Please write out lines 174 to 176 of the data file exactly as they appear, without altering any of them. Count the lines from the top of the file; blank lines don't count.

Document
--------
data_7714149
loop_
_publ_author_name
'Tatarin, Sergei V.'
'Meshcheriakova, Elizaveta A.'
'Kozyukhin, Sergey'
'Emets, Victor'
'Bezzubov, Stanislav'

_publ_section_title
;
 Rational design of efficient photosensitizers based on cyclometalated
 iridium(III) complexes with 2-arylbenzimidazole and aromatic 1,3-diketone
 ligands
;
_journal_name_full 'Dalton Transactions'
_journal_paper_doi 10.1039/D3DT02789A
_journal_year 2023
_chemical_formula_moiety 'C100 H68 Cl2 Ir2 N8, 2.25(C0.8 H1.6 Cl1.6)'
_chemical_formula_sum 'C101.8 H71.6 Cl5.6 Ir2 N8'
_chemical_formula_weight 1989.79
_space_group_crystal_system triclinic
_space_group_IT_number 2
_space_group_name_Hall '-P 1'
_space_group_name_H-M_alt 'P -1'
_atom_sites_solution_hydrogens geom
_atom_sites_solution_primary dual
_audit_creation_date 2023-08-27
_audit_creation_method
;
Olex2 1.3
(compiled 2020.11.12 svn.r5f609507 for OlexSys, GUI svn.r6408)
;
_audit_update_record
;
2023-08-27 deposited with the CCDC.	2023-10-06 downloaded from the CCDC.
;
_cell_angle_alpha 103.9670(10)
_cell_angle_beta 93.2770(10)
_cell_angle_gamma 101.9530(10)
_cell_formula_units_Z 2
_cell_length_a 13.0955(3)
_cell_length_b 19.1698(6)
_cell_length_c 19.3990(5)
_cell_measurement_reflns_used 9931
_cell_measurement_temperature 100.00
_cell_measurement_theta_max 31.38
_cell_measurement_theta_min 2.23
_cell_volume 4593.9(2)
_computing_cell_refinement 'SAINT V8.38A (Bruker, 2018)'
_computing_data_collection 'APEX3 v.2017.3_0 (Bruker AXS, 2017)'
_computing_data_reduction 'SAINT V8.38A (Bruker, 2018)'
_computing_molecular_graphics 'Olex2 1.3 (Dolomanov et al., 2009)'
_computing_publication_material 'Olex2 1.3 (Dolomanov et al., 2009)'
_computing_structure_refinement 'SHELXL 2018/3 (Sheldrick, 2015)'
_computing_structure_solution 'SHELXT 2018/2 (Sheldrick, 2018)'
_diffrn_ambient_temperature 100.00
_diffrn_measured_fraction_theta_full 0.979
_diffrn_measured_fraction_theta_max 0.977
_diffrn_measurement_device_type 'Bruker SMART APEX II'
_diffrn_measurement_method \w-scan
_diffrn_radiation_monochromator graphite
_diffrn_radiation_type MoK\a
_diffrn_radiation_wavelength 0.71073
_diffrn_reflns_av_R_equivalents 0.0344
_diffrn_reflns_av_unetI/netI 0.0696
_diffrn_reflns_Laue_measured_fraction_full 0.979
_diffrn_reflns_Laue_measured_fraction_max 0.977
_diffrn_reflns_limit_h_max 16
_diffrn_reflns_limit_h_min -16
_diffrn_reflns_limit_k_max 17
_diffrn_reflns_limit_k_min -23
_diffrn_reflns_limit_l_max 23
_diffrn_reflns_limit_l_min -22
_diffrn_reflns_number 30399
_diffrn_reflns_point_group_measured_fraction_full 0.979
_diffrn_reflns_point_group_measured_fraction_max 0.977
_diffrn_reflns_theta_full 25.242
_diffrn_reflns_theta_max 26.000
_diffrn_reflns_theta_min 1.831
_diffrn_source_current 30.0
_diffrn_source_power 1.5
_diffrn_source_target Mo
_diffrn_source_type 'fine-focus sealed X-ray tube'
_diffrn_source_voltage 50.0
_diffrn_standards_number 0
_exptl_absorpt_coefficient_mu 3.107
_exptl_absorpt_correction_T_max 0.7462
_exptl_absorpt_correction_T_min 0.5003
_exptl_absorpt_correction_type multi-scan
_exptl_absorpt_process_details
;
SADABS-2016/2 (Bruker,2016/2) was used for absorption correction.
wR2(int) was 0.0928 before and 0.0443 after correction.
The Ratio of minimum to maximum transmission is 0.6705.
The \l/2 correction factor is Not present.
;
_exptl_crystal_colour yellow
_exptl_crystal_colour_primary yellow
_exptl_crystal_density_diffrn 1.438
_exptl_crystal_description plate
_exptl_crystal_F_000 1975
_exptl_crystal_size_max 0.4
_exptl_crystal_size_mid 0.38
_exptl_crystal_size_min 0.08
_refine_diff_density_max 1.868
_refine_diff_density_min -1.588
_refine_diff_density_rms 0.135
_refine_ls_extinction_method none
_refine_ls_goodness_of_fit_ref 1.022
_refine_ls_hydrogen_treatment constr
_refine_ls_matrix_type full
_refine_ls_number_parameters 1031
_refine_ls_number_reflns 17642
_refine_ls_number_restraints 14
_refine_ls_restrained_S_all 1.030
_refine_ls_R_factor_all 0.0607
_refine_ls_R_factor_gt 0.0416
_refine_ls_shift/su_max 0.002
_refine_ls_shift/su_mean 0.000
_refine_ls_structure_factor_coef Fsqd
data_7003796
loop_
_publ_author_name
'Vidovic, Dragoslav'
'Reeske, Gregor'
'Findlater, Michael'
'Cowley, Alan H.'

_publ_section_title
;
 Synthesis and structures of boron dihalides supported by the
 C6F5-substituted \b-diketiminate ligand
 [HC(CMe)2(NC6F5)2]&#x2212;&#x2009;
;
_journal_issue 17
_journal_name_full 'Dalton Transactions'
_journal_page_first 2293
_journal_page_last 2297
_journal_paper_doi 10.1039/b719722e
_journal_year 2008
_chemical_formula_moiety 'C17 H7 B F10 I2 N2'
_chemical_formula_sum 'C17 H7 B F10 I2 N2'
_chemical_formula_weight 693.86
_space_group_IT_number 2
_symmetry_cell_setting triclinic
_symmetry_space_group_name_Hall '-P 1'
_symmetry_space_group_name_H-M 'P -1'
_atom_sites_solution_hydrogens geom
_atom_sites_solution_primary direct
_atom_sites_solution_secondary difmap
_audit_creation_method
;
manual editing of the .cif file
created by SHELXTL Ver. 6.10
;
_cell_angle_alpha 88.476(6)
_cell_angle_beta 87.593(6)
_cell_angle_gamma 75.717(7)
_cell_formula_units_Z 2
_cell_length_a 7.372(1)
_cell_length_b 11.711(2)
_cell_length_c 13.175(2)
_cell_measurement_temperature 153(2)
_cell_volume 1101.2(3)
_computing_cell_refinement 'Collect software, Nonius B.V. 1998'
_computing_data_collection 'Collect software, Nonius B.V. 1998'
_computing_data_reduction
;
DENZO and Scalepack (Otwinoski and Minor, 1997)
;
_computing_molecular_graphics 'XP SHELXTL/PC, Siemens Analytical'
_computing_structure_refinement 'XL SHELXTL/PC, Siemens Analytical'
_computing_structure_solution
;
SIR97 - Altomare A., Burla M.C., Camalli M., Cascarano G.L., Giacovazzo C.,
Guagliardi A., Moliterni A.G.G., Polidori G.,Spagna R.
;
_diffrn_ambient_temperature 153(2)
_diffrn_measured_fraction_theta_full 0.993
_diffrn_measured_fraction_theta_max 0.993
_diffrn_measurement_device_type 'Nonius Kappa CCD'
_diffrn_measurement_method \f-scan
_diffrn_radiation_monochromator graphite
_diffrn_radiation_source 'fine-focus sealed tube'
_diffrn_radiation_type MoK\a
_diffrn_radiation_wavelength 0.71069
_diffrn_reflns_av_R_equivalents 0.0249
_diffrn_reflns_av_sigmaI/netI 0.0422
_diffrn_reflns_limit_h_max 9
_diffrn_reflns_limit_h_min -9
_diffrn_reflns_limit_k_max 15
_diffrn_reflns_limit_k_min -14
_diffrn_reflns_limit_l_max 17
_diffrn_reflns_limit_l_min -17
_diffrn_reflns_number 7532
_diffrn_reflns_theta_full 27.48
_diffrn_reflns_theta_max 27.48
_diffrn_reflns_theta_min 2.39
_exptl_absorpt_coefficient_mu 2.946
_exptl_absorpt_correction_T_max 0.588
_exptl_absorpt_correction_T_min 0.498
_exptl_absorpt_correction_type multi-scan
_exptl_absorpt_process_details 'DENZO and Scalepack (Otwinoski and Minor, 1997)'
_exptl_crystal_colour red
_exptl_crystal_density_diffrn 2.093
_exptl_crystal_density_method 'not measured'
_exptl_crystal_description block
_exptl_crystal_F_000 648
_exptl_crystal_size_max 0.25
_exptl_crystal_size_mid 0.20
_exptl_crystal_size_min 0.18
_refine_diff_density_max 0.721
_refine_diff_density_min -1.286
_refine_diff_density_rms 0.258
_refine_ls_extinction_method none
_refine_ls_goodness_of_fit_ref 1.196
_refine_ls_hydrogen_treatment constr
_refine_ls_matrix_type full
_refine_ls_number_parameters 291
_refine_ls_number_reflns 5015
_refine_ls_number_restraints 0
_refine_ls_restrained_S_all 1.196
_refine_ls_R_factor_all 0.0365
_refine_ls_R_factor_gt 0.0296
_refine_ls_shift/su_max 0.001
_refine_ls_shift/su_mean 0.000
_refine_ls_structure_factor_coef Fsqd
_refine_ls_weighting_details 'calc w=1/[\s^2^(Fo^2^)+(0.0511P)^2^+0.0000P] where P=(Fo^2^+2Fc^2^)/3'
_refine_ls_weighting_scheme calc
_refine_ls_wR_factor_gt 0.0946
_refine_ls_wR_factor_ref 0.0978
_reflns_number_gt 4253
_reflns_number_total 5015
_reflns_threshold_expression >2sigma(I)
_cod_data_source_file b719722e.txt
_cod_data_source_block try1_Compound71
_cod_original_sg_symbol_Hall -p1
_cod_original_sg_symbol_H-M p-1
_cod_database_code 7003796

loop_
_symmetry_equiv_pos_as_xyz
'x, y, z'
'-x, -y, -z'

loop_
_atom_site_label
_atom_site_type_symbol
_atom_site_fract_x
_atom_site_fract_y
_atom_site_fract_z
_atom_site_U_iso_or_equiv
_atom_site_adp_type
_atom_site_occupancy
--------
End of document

SIR97 - Altomare A., Burla M.C., Camalli M., Cascarano G.L., Giacovazzo C.,
Guagliardi A., Moliterni A.G.G., Polidori G.,Spagna R.
;